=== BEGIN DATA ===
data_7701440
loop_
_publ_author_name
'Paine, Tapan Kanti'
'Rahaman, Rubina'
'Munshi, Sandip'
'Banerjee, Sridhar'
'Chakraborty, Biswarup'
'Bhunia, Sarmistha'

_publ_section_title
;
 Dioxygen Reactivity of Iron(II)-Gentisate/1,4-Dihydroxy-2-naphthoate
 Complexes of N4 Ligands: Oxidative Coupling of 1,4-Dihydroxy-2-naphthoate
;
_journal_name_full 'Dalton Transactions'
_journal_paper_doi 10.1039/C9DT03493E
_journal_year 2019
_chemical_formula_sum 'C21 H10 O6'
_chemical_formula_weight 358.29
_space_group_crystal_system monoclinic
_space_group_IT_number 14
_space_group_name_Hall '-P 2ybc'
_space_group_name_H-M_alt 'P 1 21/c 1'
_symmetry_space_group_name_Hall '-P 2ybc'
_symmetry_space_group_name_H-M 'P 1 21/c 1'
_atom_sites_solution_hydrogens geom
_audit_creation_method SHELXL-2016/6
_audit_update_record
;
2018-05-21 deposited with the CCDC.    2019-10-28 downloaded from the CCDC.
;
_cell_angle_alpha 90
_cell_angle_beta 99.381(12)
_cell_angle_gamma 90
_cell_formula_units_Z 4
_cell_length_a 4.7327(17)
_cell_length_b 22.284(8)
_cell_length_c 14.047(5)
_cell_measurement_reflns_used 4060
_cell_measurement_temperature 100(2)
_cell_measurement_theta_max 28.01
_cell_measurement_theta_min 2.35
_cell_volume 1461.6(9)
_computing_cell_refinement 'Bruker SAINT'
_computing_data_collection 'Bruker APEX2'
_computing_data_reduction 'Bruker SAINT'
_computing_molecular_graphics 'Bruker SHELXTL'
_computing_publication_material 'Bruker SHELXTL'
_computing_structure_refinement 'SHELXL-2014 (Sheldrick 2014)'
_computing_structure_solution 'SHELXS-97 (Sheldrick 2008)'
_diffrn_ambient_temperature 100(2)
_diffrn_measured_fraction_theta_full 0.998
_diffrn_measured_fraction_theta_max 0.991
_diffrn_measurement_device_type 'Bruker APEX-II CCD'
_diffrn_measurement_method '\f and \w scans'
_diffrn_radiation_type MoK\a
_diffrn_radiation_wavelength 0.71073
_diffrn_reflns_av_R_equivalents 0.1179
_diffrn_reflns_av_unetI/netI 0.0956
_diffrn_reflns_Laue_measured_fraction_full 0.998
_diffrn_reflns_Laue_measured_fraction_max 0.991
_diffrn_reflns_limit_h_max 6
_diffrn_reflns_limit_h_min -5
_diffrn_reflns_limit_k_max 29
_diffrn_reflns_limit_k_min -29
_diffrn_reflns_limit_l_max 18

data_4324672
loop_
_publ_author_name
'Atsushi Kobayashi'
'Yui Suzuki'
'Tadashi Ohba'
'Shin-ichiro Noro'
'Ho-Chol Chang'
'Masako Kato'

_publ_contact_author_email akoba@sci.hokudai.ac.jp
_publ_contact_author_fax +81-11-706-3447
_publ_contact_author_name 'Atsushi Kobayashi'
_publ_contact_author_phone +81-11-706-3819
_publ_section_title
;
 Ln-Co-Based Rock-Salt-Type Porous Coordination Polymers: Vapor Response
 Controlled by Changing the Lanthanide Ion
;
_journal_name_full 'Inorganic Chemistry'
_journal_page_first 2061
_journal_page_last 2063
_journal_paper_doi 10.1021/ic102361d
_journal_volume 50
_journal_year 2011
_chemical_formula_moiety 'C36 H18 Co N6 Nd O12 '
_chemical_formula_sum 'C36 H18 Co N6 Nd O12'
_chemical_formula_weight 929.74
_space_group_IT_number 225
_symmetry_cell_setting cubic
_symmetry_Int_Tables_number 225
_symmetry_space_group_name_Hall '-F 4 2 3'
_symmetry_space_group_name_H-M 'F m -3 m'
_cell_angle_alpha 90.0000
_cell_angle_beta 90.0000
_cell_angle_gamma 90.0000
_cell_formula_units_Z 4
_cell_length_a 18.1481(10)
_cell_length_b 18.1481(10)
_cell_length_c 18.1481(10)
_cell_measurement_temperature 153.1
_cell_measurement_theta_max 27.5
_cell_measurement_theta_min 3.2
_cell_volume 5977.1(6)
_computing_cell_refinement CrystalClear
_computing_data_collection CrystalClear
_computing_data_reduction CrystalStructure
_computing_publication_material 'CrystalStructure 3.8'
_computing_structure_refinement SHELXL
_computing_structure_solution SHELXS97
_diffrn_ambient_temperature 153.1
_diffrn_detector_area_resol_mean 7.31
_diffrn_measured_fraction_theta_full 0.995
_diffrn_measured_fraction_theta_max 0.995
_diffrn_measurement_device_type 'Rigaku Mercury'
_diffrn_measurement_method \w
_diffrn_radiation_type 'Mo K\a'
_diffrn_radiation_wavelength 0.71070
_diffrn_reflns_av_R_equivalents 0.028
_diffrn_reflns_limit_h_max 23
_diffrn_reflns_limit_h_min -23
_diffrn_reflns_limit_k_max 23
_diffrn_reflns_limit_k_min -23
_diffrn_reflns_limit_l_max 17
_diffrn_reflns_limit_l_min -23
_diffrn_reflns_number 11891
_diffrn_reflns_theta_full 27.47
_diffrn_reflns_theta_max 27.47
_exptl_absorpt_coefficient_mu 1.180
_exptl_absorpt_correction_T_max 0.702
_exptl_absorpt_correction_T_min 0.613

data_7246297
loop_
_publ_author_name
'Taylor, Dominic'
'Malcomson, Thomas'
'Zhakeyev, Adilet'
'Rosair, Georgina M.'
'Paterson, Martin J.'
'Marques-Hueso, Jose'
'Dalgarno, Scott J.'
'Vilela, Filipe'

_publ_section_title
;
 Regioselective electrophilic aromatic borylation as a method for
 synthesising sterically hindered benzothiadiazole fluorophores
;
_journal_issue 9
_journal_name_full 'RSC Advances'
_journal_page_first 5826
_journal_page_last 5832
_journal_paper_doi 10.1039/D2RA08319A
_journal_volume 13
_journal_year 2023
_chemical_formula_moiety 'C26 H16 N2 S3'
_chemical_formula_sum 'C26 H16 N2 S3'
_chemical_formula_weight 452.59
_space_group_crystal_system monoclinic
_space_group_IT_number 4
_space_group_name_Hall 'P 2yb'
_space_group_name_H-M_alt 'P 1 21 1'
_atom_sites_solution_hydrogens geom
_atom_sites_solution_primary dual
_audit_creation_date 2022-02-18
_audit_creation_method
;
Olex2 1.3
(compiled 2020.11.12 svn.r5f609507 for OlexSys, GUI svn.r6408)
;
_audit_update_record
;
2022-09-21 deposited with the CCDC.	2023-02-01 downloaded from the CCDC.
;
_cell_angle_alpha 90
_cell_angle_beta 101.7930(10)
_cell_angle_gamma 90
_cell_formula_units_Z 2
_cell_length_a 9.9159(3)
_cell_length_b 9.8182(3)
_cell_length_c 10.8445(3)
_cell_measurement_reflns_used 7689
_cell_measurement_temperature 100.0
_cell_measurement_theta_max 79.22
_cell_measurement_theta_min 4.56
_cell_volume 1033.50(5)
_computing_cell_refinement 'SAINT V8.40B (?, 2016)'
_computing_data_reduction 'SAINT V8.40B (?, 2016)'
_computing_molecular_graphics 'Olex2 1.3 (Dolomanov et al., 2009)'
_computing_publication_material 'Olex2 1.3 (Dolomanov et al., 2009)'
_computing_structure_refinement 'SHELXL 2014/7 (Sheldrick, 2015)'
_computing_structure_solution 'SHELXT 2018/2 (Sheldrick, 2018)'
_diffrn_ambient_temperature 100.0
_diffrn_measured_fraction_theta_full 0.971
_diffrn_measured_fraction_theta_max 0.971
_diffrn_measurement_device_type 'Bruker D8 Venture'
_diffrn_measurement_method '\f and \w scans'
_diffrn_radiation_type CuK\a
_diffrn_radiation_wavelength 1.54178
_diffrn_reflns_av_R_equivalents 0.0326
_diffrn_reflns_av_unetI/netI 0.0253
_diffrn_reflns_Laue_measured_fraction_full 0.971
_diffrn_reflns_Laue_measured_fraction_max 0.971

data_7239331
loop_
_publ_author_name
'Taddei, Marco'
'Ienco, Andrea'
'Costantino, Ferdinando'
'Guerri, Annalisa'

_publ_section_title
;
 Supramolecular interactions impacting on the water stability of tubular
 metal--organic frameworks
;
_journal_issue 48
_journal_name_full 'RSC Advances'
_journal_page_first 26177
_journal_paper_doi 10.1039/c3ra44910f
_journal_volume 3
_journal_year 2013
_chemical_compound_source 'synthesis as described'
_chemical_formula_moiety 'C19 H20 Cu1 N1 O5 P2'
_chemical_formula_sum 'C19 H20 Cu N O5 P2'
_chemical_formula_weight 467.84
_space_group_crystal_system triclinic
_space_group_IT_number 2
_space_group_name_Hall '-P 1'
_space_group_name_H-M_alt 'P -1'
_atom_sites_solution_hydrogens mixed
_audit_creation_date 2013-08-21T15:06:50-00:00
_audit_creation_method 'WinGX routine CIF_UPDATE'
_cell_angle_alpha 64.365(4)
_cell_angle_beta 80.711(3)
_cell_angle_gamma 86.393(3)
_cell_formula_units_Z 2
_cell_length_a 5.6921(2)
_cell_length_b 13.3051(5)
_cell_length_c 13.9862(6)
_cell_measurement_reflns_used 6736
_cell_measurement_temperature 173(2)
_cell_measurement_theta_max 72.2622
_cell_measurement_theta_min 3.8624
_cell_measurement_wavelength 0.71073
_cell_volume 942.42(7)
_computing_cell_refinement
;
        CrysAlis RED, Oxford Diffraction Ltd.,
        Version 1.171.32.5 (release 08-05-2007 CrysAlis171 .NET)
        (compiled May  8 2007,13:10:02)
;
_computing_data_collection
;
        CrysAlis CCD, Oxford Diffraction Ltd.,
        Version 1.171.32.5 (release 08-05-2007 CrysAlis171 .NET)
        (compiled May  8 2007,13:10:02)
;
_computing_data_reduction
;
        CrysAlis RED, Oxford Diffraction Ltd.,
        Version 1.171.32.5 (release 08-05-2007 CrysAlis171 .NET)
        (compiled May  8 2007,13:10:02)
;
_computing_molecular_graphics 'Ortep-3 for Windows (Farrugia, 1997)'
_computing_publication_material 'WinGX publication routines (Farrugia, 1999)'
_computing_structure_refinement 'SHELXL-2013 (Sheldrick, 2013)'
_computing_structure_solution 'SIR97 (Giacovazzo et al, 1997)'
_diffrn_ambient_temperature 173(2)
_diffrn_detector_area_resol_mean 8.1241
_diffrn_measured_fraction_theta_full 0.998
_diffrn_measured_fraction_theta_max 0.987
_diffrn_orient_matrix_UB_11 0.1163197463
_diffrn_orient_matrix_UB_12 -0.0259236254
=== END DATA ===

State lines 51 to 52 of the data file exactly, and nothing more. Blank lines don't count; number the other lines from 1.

_diffrn_ambient_temperature 100(2)
_diffrn_measured_fraction_theta_full 0.998